If I gain weight after a breast lift will my breasts get big and or sag again?

A weight gain can cause the breasts to sag or droop over time due to the increase in breast weight. But weight loss has a greater tendency to make a breast look loose and empty.

Don’t I need to get implants to get a good shape from a breast lift?

Many patients come to Dr. Teitelbaum with advice from other doctors that they need to have a breast implant to get a good shape with a breast lift. While an implant will often create a rounder and perkier breast, it invariably makes a breast larger. That is only something to do if you specifically know that you want to be larger. In any case, a properly done lift will give a great shape in most circumstances; an implant is rarely required to create a good shape.

Can I get breast implants at the same time as my breast lift?

If you have decided that you want implants, it is a big decision whether to do it at the time of the lift or at a second stage. This is a controversial subject and it requires one-on-one discussion. In general, there is only one possible reason to do it in one stage: convenience. But a host of other reasons suggest better results if done in two stages: it is safer; a more complete lift can be done; people needing lifts often have asymmetries of volume and droopiness, and this can be more accurately fixed in two stages. Despite that, many patients accept those trade-offs and decide to do it in one stage.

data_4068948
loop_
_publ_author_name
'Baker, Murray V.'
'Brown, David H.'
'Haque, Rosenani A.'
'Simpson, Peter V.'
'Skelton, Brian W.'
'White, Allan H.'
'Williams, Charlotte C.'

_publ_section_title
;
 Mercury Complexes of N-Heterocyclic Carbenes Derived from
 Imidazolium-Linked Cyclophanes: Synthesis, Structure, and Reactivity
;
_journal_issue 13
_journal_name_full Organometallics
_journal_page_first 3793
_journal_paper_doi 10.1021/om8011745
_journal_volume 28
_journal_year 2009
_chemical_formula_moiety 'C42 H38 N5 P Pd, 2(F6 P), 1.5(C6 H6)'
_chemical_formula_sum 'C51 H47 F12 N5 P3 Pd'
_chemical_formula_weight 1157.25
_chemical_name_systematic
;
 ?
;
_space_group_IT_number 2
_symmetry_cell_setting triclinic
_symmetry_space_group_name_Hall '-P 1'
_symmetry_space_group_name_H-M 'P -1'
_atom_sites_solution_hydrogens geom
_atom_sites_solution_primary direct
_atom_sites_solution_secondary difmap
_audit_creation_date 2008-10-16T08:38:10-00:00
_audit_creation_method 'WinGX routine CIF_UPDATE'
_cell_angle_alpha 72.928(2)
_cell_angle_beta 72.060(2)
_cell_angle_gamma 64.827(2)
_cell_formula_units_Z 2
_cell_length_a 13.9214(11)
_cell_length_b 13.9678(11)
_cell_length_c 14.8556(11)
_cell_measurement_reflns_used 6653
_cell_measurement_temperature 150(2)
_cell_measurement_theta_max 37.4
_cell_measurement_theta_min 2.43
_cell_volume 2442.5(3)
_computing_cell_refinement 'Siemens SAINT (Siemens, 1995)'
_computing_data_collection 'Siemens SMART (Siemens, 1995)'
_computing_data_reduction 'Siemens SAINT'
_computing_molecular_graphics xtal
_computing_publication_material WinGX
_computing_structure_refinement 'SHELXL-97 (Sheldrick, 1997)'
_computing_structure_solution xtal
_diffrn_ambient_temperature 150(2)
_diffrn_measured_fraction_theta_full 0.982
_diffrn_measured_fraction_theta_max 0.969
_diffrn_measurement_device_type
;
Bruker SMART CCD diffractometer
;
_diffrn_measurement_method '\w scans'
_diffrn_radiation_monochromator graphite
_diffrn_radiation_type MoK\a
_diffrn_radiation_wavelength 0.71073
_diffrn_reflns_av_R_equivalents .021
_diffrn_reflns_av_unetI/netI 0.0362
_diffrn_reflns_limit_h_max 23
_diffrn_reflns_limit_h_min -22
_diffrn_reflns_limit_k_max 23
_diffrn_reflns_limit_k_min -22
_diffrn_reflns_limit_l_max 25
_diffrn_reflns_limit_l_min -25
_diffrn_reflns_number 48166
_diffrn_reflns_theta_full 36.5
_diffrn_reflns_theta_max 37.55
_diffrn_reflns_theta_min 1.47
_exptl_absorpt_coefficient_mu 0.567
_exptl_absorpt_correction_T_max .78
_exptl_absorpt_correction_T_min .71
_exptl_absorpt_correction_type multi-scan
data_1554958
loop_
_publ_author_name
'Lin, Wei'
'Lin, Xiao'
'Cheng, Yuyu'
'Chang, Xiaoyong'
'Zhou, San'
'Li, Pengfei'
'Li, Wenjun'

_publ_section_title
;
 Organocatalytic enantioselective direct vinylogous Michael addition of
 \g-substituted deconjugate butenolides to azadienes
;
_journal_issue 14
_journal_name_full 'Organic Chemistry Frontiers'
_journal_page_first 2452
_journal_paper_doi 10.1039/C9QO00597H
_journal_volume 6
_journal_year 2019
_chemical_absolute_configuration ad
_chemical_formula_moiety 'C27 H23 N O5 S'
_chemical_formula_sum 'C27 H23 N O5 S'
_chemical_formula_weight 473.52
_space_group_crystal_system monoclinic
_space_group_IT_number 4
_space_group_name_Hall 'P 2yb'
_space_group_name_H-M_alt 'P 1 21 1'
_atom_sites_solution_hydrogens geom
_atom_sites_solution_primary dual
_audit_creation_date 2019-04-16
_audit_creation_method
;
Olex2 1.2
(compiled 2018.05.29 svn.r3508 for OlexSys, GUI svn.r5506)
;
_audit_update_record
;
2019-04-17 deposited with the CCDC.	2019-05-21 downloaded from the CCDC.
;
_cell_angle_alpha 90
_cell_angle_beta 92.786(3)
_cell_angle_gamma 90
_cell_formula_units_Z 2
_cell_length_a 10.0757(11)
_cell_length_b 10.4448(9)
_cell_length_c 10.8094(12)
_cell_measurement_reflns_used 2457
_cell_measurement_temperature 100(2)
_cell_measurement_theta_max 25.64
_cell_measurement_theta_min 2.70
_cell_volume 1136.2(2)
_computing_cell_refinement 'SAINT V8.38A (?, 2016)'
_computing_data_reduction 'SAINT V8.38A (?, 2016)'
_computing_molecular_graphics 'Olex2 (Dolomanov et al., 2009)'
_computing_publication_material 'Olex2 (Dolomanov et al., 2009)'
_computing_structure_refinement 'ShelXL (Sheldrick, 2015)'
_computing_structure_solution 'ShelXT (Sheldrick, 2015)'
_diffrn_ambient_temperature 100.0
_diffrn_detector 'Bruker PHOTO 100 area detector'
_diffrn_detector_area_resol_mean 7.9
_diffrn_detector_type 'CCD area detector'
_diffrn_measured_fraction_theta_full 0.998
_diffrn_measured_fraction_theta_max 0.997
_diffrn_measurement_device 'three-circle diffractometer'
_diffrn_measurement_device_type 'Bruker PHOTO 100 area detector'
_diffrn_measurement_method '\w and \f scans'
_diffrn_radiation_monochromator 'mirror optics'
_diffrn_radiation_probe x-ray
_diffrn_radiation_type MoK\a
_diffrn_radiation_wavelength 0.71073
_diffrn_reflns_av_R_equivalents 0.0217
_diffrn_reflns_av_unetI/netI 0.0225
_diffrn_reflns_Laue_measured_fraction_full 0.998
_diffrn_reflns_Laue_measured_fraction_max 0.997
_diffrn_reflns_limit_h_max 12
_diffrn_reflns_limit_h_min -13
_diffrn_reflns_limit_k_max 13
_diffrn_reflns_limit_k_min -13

How do I decide if I should get breast implants with my breast lift?

The only reason to get breast implants is to be bigger. It should not be done because you perceive your result will be rounder or perkier. In fact, though an implant can make a breast rounder and perkier in the short term, the additional weight will only make the breast droop more in the future.

How will you decide if I should get breast implants at the time of my breast lift?